Diversity in the workplace is a hot topic in the HR industry. Employers are giving diversity, equality, and inclusion (DEI) programs a higher priority than ever and allocating resources to ensure that their teams are prepared for success. Focusing on DEI is the right thing to do as a person, for humanity, as well as the wise thing to do for your hospitality business.
In this article, we’ll review the tangible and intangible benefits of workplace diversity, the challenges that come with it, and what you can do to get started on related initiatives today.
What is diversity in the workplace?
Diversity in the workplace refers to a company purposefully hiring a staff made up of people with a variety of traits, including gender, religion, race, age, ethnicity, sexual orientation, education, and other qualities.
There are numerous advantages to diversity in the workplace, both within and externally. But that doesn’t imply that putting diversity efforts into practice at work doesn’t provide its own set of difficulties. In the parts below, we’ll go over both sides of the argument.
The Benefits of Diversity in the Workplace
1. New Approaches
You may bring a wide range of fresh perspectives to the table by hiring people from other cultures, nations, and backgrounds. Benefits like improved problem-solving and more productivity may result from this. Consider it like a scavenger hunt: will sending the entire squad on the same route increase your chances of success? Or will a team that intentionally divides up allow you to acquire knowledge more quickly?
Some recruiting managers may find it unsettling to consider bringing fresh viewpoints to the organization. People could worry about unpleasant situations or the introduction of unfavorable ideas. But don’t worry—studies have shown that diverse teams’ decision-making skills improve by 60%.
2. Larger Talent Pool
Employees no longer just want a well-paying 9 to 5 job. They are seeking an environment in which they may develop, feel valued, and face challenges. Because of this, a business that values diversity will draw a larger spectrum of applicants seeking a progressive workplace. Additionally, the Millennial and Gen Z generations are the most homogeneous in history, while just 56% of the 87 million millennials in the country and 72% of the 76 million members of the baby boomer generation are white, respectively. In a similar vein, a 2020 Glassdoor poll discovered that 76% of workers and job seekers agree that a diverse staff is crucial when assessing businesses and job offers. Therefore, varied businesses are more likely to draw the greatest talent.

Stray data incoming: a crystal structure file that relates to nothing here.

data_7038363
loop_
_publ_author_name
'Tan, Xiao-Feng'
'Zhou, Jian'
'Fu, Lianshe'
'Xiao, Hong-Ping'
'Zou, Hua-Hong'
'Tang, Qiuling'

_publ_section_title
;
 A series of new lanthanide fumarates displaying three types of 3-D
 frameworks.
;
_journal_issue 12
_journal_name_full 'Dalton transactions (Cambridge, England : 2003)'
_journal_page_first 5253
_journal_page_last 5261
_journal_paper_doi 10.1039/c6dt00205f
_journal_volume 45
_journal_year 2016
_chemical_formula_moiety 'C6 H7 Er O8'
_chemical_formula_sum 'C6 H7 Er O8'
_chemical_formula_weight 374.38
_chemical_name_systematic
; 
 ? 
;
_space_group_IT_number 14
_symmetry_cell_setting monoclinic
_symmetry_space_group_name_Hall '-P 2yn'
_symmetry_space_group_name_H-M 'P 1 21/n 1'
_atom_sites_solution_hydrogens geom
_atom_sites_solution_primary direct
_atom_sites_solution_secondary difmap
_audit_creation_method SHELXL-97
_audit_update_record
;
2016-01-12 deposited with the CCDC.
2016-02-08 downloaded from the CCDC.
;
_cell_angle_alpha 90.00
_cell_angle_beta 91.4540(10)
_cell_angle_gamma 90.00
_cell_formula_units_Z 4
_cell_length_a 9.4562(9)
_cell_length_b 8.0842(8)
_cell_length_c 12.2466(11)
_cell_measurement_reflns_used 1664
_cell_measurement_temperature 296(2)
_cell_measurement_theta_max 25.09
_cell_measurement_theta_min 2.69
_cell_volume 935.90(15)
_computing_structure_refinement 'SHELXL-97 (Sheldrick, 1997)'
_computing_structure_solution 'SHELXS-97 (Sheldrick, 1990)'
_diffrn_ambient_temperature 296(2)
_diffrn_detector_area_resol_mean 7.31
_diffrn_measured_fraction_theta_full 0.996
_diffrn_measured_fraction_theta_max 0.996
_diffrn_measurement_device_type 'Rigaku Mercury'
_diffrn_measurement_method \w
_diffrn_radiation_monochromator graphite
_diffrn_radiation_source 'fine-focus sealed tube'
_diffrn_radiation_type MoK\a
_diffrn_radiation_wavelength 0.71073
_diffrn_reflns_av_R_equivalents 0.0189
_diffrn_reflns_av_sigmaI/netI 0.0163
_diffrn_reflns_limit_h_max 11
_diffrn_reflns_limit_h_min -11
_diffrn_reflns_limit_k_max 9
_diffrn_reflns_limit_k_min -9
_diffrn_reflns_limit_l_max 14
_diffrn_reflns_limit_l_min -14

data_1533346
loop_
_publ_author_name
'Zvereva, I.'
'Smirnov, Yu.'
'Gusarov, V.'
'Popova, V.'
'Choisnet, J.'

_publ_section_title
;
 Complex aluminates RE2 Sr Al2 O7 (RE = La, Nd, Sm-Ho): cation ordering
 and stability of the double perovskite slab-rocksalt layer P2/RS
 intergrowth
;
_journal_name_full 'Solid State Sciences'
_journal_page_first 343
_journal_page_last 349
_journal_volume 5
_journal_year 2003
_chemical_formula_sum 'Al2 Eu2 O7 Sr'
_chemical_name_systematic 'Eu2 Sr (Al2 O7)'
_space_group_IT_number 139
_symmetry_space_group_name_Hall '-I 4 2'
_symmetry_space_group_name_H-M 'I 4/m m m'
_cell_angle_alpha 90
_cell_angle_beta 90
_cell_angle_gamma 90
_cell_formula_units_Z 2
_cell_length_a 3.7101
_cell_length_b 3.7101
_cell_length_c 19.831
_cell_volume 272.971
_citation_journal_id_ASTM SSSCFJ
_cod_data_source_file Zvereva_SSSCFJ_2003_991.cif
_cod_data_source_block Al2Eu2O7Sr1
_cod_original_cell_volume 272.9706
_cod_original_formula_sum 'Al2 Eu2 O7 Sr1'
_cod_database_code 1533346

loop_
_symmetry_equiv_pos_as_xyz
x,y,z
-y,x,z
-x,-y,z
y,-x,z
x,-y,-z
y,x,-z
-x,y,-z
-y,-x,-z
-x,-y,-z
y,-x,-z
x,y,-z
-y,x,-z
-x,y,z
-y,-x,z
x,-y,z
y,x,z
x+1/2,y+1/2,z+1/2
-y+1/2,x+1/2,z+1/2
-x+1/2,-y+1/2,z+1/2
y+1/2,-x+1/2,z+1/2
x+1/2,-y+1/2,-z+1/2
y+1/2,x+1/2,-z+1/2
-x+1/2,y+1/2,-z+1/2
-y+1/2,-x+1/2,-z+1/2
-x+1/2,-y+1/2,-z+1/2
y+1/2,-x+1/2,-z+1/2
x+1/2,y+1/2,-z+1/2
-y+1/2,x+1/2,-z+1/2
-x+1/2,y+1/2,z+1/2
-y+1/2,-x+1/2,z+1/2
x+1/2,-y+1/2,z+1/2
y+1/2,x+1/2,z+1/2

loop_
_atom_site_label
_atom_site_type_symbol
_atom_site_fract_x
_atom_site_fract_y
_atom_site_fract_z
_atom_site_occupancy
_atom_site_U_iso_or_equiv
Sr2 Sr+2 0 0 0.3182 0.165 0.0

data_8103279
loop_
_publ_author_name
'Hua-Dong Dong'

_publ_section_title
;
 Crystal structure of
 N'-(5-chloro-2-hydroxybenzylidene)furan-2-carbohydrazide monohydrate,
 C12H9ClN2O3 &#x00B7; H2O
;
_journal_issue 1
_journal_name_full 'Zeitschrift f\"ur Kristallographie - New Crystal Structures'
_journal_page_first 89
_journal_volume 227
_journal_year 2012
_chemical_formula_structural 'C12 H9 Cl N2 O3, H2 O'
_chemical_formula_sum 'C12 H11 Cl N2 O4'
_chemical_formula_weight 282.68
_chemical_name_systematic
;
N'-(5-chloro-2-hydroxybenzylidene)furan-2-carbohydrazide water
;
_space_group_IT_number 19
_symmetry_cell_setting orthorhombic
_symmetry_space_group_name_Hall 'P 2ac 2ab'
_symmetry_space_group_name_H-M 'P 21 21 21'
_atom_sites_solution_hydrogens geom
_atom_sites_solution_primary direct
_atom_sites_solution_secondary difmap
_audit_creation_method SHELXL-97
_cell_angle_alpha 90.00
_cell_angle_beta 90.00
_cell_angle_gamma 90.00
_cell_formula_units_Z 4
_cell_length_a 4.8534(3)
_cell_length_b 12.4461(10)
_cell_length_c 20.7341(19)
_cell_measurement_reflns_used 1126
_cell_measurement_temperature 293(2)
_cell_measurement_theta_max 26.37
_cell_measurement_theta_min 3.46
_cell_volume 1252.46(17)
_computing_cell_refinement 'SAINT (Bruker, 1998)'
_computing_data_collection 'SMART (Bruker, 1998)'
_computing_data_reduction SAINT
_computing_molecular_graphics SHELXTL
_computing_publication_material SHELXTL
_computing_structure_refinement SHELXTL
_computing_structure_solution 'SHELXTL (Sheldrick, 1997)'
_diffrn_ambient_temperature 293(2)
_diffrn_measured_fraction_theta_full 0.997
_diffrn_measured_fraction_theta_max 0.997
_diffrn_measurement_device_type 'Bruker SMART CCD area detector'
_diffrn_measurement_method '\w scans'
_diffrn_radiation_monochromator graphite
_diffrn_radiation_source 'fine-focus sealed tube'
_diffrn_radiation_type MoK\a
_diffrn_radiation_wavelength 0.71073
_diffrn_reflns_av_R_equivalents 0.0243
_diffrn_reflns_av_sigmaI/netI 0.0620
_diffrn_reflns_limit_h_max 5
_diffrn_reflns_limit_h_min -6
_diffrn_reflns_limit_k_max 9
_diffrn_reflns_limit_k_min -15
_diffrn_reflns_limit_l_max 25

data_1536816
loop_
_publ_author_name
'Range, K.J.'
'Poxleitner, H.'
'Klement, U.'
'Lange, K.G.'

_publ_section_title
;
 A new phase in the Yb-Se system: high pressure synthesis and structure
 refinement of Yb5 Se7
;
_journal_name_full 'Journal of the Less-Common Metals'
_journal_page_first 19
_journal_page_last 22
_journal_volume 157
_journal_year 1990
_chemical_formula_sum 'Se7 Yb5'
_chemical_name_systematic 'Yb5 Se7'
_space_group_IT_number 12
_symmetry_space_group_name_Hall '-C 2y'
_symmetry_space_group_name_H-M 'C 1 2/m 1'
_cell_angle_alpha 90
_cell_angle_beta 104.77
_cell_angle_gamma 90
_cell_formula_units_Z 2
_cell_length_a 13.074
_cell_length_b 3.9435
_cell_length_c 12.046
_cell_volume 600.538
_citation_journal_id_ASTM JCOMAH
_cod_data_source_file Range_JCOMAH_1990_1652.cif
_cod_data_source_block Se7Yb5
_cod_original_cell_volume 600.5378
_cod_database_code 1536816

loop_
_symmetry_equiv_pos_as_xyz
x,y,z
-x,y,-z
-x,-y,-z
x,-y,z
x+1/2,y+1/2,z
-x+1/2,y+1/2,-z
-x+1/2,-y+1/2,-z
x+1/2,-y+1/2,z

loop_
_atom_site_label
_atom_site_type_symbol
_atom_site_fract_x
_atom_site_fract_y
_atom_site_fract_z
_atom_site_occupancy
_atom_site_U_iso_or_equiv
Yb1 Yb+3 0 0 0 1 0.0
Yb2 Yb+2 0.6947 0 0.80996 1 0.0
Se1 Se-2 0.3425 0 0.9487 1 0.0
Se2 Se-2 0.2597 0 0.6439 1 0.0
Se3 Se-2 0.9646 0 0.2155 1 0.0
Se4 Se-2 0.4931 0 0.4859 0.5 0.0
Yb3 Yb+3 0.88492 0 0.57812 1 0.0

On the other hand, a business that actively pursues diverse people will have access to a larger talent pool. Even while you should always be picky when it comes to hiring, being overly particular about qualities that don’t matter can drastically reduce the pool of candidates you can even consider. To identify quality hires, it is important to embrace variety in the background, thought, ethnicity, and other aspects.
3. More creativity
Diversity in the workplace encourages innovation. When you consider it, the connection makes sense. If a group of people is homogeneous, then it is likely that everything about them, including their mental processes, life experiences, and problem-solving techniques, will be similar. Additionally, sameness does not produce original solutions. On the other hand, a diverse workforce will provide special perspectives that may result in intellectual breakthroughs.
The same rationale underlies why crucial strategy meetings are held offsite by businesses, as well as how a change of scenery can spur creative problem-solving. Fresh ideas are known to be inspired by novel situations and locations. According to a recent study, businesses that demonstrate a strong commitment to diversity tend to be substantially more inventive.
4. Better employee performance
Inclusion and diversity go hand in hand. Employees are more likely to feel at ease being themselves in a work setting when they witness representation of a range of ethnicities, backgrounds, and thought processes. Employees who are happier and more productive as a result.
However, studies have shown that the drive to fit in within a strong, homogenous culture can suppress natural cognitive variety. Employees are more prone to fear rejection and perform subpar work if they don’t feel free to be themselves at work.
5. More Profits
Numerous studies have demonstrated that diverse teams just perform better and generate more revenue. Those in the top quartile for ethnic and racial diversity in management were 35% more likely to generate financial returns above their industry mean, according to a 2015 McKinsey analysis on 366 public companies. Additionally, individuals who scored in the highest percentile for gender diversity were 15% more likely to generate returns that were higher than the average for the sector. Another McKinsey study discovered that U.S. public corporations with diverse executive boards outperform those with homogeneous boards in terms of return on equity by 95%. The Boston Consulting Group discovered in yet another study that diversifying leadership teams boosts financial performance. Diversity clearly pays off.
Diversity in the workplace is a necessity for all businesses; with benefits for both employers and employees. Join the conversation – get in touch today!
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